I looked at cucumber briefly, but I honestly don't like it. I know I'm in the minority in the Rails community right now for that opinion, but I found that I spent way too much time writing regexes and building up my test suite to work. I've talked to people that do client consulting that find value for client communication with cucumber style stories. I just don't have that need. I find that the regular test code is plenty readable for the people I work with and I don't have to spend a bunch of extra time testing. Ultimately, testing is just a means to an end. It's easy to get bogged down and spend an inordinate amount of time writing tests. I like to focus more on the implementation and what the code can actually do.
What approach do you use in working with C — Ruby-Inline, FFI, the traditional C API, or something completely different?
Paul I use the traditional C API. I should probably move over to FFI to make things play nicely with JRuby and Rubinius, but I haven't gotten to that yet.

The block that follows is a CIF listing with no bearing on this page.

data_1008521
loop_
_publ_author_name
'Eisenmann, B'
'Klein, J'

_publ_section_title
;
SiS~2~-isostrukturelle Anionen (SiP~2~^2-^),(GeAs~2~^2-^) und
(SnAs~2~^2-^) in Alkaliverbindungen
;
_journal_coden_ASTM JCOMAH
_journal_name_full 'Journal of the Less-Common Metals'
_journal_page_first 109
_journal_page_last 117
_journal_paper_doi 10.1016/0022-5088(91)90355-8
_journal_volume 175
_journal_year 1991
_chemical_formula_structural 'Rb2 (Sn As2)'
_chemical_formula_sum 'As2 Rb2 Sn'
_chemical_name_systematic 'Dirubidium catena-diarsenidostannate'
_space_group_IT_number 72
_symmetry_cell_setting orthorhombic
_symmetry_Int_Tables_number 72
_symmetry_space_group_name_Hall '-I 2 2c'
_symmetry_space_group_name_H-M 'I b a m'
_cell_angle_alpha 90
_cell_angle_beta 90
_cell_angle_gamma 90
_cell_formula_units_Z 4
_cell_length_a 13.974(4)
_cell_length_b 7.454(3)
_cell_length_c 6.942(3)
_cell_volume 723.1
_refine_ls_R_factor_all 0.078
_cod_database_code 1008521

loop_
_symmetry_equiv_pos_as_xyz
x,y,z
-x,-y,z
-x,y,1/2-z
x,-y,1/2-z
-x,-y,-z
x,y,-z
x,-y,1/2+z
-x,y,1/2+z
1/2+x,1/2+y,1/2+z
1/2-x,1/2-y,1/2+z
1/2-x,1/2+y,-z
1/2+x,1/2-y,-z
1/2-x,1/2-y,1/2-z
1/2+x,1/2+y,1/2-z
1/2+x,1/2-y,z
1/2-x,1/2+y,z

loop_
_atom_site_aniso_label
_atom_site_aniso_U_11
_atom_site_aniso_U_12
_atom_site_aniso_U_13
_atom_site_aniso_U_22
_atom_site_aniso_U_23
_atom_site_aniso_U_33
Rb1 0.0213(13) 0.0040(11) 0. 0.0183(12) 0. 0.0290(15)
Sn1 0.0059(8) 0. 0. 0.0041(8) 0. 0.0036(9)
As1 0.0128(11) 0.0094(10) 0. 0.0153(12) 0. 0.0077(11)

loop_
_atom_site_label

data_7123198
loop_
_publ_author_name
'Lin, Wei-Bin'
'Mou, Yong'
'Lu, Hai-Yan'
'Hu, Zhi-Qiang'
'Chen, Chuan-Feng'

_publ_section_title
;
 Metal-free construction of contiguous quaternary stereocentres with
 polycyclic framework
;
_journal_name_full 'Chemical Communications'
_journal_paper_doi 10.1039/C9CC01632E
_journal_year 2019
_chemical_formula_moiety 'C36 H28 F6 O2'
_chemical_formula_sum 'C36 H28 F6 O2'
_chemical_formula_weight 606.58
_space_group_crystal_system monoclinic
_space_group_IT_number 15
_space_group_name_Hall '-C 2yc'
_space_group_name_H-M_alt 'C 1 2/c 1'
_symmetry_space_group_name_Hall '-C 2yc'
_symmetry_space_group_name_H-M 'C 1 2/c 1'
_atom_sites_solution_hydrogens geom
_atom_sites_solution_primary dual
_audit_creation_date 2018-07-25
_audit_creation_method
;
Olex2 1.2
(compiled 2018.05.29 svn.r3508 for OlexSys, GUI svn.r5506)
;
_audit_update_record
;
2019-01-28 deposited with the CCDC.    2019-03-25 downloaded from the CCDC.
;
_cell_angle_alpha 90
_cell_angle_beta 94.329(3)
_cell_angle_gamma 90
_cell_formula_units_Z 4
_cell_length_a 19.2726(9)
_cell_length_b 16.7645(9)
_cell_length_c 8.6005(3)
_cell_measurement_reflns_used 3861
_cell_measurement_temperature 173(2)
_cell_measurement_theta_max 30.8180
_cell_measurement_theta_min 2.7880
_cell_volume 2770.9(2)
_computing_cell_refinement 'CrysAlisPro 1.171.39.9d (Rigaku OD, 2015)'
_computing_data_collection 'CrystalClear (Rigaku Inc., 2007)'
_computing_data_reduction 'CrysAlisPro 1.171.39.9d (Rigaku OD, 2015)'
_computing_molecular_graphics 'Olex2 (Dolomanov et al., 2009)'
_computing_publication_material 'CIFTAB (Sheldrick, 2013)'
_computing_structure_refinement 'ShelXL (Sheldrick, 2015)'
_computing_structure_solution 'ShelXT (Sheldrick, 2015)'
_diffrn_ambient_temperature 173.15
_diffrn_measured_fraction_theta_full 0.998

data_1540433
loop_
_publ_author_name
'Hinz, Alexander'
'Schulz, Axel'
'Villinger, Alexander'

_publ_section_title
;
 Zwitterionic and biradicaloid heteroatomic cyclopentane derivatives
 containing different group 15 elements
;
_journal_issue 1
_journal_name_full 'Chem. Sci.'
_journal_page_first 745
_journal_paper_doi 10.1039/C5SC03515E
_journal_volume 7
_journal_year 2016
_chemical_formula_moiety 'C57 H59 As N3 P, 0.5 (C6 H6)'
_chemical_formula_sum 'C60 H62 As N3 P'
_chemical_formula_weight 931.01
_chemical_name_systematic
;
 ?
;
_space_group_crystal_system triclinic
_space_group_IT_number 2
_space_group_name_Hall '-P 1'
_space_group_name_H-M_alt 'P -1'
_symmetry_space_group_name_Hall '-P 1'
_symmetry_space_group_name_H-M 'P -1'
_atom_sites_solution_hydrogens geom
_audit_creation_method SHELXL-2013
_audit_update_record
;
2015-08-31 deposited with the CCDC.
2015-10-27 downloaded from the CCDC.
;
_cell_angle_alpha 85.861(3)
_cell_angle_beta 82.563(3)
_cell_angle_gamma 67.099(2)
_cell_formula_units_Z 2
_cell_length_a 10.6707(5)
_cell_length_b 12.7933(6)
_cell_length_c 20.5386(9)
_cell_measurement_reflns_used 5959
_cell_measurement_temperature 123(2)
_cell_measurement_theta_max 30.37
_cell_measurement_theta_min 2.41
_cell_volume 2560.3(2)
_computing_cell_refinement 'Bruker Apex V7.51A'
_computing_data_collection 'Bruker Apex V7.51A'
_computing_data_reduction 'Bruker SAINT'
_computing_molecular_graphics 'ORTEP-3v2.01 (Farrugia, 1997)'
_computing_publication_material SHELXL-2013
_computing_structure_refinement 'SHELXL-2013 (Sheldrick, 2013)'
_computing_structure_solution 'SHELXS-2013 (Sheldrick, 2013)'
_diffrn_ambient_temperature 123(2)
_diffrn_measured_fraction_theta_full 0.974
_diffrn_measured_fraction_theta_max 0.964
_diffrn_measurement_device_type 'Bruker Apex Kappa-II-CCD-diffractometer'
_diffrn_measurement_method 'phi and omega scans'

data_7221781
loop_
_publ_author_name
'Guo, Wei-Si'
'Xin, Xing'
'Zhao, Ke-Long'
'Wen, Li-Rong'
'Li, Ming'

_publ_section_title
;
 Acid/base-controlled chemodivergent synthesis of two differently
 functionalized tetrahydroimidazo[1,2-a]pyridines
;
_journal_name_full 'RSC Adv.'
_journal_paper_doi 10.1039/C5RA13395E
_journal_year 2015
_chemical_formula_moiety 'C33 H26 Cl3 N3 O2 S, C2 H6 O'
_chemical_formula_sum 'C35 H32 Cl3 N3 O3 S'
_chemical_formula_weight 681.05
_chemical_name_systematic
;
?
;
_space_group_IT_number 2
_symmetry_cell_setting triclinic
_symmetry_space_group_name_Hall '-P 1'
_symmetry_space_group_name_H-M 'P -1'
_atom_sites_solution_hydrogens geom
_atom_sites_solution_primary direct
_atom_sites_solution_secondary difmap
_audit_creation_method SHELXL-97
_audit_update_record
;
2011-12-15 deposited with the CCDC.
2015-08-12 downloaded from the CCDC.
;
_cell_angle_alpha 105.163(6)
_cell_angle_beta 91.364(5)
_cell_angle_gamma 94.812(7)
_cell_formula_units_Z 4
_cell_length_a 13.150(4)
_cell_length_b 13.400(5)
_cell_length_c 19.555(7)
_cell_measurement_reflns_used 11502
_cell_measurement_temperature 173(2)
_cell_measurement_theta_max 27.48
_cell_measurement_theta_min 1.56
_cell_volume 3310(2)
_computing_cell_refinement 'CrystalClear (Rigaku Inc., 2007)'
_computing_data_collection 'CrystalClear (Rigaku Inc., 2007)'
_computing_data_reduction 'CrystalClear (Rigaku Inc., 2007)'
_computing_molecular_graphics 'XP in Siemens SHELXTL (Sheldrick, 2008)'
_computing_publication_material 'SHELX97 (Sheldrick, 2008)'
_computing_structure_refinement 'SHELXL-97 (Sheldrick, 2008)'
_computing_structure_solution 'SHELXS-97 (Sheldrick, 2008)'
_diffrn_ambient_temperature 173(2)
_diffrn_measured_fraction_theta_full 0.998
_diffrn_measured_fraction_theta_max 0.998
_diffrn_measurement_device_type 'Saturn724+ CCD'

What approaches to concurrency/parallelism are you finding most useful?
Paul I think the reactor pattern is really good. It's what EventMachine and libcurl multi use to fake parallelism. I find that's much easier than trying to deal with managing a thread pool and running IO through that. It's fine to run single threaded since we're using multiple processes anyway. You'll get a chance to peg your CPU even with multiple cores.
Are there other patterns (not necessarily concurrency related) that you find especially powerful/useful in Ruby?
Paul Ruby lends itself well to creating DSLs. ActiveRecord, DataMapper, and many other libraries have great little DSLs for building up classes with complex behavior with fewer lines of code. I copied those styles when creating SAXMachine and Typhoeus.
The other thing that I really like is the use of proxy objects for lazy evaluation. I used this technique in Typhoeus to avoid making HTTP calls until absolutely necessary. When you make a call it actually puts it on hold and gives you a proxy object. The remote HTTP call isn't actually made until you access something on the proxy. That style made it much easier to hide the details of gathering a group of HTTP calls before calling out to libcurl-multi.
Earlier, you mentioned that you are working on a book. When should we be looking for it to hit the shelves?
Paul I'm really early on in writing the book so it won't be out for a while. The pre-release chapters will be put on Safari Bookshelf as I finish them. The first bit should be there in the next month or so. The final version of the book probably won't be in dead tree form until March of 2010.